No, this monitoring network was not established on the basis of a federal, state, or local requirement or mandate. The program was developed in response to feedback from the community last fall. Suncor Energy (U.S.A.) Inc. decided to develop an enhanced air monitoring program in the Commerce City and North Denver area in collaboration and cooperation with other regional air monitoring initiatives.

Some general characteristics for different sensors are:

Particulate Matter 2.5 (PM2.5)

  • Laser scattering
  • Sensitivity to relative humidity and temperature

Nitrogen dioxide (NO2)

  • Electrochemical
  • Electrochemical sensors sensitive to O3 and temperature

Sulfur dioxide (SO2)

  • Electrochemical or metal oxide sensors
  • Electrochemical sensors sensitive to temperature and cross-interferences
  • Sensitivities are often not low enough for typical ambient air concentrations

Carbon monoxide (CO)

  • Electrochemical
  • Electrochemical sensors sensitive to temperature and cross-interferences
  • Sensitivities are often not low enough for typical ambient air concentrations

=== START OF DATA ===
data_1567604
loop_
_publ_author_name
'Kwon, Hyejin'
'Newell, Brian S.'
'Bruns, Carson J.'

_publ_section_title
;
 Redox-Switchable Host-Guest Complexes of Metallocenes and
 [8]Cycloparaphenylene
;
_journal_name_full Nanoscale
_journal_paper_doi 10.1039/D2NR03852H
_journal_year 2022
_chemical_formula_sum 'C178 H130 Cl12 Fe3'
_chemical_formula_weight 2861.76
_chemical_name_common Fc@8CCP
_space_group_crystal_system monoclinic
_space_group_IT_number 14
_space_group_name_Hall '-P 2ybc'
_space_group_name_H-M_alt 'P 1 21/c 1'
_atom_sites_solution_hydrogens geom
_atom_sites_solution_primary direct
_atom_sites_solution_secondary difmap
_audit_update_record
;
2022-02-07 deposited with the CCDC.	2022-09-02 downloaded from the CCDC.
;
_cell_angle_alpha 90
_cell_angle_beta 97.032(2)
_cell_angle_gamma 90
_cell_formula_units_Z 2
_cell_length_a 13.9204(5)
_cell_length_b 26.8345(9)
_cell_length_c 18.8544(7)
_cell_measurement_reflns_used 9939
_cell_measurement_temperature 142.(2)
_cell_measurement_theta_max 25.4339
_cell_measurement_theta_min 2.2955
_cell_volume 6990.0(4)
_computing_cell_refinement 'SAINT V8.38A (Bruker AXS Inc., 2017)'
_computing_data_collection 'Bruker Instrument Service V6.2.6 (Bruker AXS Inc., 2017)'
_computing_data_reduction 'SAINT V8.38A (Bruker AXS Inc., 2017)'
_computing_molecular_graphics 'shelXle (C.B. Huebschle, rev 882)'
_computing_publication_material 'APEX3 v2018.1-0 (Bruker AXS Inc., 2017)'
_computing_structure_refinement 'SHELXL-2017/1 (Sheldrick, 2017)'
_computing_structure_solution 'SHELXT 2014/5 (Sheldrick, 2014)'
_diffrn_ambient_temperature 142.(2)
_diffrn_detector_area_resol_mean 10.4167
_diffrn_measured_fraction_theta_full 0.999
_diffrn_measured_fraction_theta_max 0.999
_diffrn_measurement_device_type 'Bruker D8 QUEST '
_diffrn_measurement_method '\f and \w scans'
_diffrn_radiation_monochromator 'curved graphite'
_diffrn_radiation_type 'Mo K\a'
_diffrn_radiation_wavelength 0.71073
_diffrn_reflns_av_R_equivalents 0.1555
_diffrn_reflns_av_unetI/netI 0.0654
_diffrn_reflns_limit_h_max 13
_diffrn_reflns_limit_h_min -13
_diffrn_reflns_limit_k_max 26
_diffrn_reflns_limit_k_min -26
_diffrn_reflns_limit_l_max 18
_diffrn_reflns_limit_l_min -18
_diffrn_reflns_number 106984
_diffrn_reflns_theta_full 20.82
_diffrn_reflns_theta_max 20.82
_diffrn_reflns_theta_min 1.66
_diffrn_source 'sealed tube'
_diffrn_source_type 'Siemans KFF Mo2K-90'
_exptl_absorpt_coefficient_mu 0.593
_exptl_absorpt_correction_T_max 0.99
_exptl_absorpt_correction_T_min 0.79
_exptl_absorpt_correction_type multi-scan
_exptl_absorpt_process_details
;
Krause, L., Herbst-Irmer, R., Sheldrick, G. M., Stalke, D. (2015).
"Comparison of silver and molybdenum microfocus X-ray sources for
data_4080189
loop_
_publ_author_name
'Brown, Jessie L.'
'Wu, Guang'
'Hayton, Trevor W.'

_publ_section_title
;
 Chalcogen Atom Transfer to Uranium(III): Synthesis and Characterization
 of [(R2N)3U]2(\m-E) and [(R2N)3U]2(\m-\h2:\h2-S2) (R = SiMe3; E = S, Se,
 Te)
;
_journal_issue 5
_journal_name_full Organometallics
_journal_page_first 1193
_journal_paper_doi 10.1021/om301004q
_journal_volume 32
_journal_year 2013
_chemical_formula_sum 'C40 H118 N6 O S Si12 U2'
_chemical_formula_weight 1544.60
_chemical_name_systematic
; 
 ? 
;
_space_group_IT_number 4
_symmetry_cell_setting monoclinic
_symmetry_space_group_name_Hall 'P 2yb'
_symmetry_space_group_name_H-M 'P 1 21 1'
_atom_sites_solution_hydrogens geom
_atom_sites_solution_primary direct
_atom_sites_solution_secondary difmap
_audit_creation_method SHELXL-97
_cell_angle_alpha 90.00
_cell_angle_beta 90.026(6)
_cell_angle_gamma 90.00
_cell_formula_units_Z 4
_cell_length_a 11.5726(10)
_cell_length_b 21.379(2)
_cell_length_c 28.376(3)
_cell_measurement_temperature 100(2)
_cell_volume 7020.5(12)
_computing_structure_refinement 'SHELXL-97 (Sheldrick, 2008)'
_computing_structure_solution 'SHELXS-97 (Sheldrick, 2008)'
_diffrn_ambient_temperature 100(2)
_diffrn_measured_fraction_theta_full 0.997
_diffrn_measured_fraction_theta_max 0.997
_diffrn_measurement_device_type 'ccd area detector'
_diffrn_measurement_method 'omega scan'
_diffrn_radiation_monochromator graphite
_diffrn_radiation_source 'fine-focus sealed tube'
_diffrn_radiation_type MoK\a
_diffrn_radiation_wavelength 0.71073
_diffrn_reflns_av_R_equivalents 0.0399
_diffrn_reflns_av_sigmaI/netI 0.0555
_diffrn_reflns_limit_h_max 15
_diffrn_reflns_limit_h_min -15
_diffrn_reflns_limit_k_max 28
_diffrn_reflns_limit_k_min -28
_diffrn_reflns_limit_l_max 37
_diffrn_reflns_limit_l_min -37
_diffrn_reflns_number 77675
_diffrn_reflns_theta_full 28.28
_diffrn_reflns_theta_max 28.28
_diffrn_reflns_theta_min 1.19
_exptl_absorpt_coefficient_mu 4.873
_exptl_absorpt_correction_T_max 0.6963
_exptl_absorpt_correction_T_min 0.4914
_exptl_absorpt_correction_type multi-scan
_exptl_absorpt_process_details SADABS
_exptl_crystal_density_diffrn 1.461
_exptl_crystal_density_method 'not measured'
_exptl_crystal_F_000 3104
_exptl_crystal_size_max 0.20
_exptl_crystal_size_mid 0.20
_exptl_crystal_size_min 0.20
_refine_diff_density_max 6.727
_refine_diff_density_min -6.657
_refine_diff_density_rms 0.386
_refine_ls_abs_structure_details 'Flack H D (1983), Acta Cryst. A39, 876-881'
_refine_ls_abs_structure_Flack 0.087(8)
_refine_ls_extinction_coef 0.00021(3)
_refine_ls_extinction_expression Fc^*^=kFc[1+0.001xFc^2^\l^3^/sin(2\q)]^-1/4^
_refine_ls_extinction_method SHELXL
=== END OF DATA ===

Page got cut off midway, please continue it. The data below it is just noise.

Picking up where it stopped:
Volatile organic compounds (VOC)

  • Photo ionization detectors
  • Provide a total VOC reading only, not individual compounds
  • Sensitive to humidity
  • Sensitivities are often not low enough for typical ambient air concentration

Additional Resources:
CDPHESensorGuidanceFactSheet08262019.pdf (
Monitoring Technology

Historically, air monitoring had been performed using very expensive, large equipment that needs to be operated in a weatherproof, temperature-controlled environment with access to electrical power. Air sensor monitors are lower in cost, portable, easier to operate and maintain, and are widely being used for community monitoring programs, including by government agencies in Colorado. With the ability to easily place the monitoring equipment, we can create a more localized network of instrumentation to measure the air quality within the community.

Additional Resources:
Air Sensor Toolbox | US EPA
CDPHESensorGuidanceFactSheet08262019.pdf (

The gas (CO, NO2, H2S, and SO2) measurements data displayed on the website are updated every 5 minutes and are presented on a 60-minute rolling average concentration basis. The PM2.5 measurements data displayed on the website is updated every 60 minutes and are presented on a 60-minute rolling average concentration basis.